In 1907, the Lumière brothers unveiled the autochrome, a less complex and improved method of colour photography. Autochrome was a tedious process as the long exposure required the subjects to stay still, and the failure to do so often led to a blurred image. This contributed to the distinctive aesthetic and painterly effects of autochrome pictures. This is not unlike the unique aesthetics of Melisa Teo’s photographic images presented in The Light Beyond. In 2008, Teo established herself as a globetrotting photographer with her camera as a constant companion; it is also a medium to document her journey and discoveries....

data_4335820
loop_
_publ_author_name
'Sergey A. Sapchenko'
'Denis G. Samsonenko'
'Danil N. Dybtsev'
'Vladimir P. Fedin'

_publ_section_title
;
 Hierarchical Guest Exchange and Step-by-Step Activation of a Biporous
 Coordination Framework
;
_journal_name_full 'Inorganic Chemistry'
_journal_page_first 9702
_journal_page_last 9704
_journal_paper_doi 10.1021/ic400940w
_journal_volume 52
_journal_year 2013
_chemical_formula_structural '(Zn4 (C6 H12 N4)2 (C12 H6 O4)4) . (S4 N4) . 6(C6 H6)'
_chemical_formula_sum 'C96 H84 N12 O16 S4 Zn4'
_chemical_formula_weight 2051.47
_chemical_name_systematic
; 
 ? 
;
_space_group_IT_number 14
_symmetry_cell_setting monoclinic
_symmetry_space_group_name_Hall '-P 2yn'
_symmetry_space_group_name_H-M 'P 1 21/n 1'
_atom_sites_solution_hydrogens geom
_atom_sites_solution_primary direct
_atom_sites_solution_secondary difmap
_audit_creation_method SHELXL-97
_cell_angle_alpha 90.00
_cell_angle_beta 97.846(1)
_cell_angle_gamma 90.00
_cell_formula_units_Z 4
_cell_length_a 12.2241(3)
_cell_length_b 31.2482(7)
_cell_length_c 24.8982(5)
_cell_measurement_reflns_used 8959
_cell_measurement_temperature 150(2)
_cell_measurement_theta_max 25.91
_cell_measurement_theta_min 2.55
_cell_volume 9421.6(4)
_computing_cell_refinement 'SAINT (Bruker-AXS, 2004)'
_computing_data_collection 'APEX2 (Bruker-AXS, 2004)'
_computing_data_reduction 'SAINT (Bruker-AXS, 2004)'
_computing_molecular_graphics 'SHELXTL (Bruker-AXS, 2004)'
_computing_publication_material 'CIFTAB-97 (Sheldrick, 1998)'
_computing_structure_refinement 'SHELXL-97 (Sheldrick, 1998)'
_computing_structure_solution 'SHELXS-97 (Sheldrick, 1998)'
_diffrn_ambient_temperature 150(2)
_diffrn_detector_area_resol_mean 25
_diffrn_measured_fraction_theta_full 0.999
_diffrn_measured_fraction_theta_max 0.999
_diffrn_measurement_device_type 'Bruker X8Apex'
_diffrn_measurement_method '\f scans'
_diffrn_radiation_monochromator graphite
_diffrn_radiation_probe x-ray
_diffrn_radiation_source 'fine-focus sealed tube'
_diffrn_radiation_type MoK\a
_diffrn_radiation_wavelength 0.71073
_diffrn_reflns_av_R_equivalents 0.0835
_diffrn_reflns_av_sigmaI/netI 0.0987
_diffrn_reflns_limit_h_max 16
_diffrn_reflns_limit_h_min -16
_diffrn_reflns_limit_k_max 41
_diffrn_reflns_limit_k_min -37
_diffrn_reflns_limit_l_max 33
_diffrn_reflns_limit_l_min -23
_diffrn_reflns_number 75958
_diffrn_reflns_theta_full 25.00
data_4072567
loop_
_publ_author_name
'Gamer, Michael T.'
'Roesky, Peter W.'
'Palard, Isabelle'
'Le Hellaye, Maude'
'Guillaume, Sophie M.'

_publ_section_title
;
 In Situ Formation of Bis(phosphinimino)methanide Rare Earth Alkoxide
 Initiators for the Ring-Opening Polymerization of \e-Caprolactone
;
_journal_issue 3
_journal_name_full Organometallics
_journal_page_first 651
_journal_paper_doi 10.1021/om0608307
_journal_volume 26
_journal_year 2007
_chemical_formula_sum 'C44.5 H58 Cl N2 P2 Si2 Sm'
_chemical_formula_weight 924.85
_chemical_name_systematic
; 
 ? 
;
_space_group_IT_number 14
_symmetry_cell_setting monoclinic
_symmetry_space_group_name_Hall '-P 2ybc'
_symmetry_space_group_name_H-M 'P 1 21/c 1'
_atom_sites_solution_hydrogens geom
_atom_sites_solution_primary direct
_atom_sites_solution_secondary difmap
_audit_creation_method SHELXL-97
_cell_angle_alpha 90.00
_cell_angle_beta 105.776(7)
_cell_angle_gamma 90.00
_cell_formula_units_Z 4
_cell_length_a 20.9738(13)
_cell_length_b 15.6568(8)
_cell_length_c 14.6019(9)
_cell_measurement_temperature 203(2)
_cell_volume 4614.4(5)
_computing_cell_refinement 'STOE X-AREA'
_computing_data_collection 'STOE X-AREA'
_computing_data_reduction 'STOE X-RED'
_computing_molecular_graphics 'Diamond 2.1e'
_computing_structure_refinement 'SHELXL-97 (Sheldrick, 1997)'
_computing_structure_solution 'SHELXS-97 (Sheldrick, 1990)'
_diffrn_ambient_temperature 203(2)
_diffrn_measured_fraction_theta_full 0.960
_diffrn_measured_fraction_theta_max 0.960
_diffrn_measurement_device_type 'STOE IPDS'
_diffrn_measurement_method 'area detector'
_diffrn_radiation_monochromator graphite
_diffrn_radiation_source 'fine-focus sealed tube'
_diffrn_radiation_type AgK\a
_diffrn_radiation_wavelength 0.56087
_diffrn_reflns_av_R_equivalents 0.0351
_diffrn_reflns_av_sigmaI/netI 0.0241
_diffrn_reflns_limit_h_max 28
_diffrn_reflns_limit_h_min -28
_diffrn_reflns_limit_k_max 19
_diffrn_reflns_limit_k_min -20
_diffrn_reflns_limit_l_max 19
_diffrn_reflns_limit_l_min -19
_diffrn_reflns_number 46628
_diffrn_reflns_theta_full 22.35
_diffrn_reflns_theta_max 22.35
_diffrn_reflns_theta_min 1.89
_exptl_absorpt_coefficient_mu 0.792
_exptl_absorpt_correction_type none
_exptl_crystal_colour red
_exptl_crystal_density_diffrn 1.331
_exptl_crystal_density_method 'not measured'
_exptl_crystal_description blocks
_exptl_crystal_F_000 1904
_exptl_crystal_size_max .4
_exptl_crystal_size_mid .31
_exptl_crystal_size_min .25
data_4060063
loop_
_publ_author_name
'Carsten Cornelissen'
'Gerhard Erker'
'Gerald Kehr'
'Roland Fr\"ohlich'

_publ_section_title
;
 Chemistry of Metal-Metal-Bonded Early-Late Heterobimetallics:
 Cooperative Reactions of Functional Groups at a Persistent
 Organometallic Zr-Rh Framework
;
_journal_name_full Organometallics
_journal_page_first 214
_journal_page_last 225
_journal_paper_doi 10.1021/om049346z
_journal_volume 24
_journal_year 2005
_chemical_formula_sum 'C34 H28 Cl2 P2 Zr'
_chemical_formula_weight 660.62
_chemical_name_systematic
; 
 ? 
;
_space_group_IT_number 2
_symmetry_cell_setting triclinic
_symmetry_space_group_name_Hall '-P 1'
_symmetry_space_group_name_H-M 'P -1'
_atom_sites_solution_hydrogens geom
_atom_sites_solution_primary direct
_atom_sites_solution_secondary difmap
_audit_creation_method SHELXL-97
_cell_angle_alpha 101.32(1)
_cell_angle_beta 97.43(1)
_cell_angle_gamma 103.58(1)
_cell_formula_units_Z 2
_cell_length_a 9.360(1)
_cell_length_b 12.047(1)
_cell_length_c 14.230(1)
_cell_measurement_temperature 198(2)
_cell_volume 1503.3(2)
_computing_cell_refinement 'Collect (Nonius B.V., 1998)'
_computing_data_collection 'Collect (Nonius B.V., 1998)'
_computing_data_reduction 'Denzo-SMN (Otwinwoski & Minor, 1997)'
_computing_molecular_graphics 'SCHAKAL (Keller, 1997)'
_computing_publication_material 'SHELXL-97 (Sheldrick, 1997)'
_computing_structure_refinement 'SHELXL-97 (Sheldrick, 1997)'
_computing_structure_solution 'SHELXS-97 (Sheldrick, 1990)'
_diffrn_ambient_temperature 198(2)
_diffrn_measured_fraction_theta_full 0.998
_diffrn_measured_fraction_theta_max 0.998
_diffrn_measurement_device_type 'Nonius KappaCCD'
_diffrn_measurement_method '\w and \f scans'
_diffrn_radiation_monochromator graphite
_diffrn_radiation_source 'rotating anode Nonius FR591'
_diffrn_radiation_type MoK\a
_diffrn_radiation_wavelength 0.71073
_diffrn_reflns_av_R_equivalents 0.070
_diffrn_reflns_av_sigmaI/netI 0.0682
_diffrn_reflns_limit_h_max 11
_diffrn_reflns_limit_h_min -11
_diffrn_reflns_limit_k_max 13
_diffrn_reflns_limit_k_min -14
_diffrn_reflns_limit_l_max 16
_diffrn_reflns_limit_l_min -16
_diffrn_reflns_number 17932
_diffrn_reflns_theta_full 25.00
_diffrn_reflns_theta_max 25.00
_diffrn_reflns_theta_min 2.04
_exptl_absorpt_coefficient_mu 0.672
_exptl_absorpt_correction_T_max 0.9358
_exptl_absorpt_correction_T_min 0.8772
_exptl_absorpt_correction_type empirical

This article is reserved for subscribed members only. If you are already a member, you can log in here below.
Subscribe for full access to The Eye of Photography archives!
That’s thousands of images and articles, documenting the history of the medium of photography and its evolution during the last decade, through a unique daily journal. Explore how photography, as an art and as a social phenomenon, continue to define our experience of the world. Two offers are available.
Subscribe either monthly for $5 or annually for $50 (2 months offered).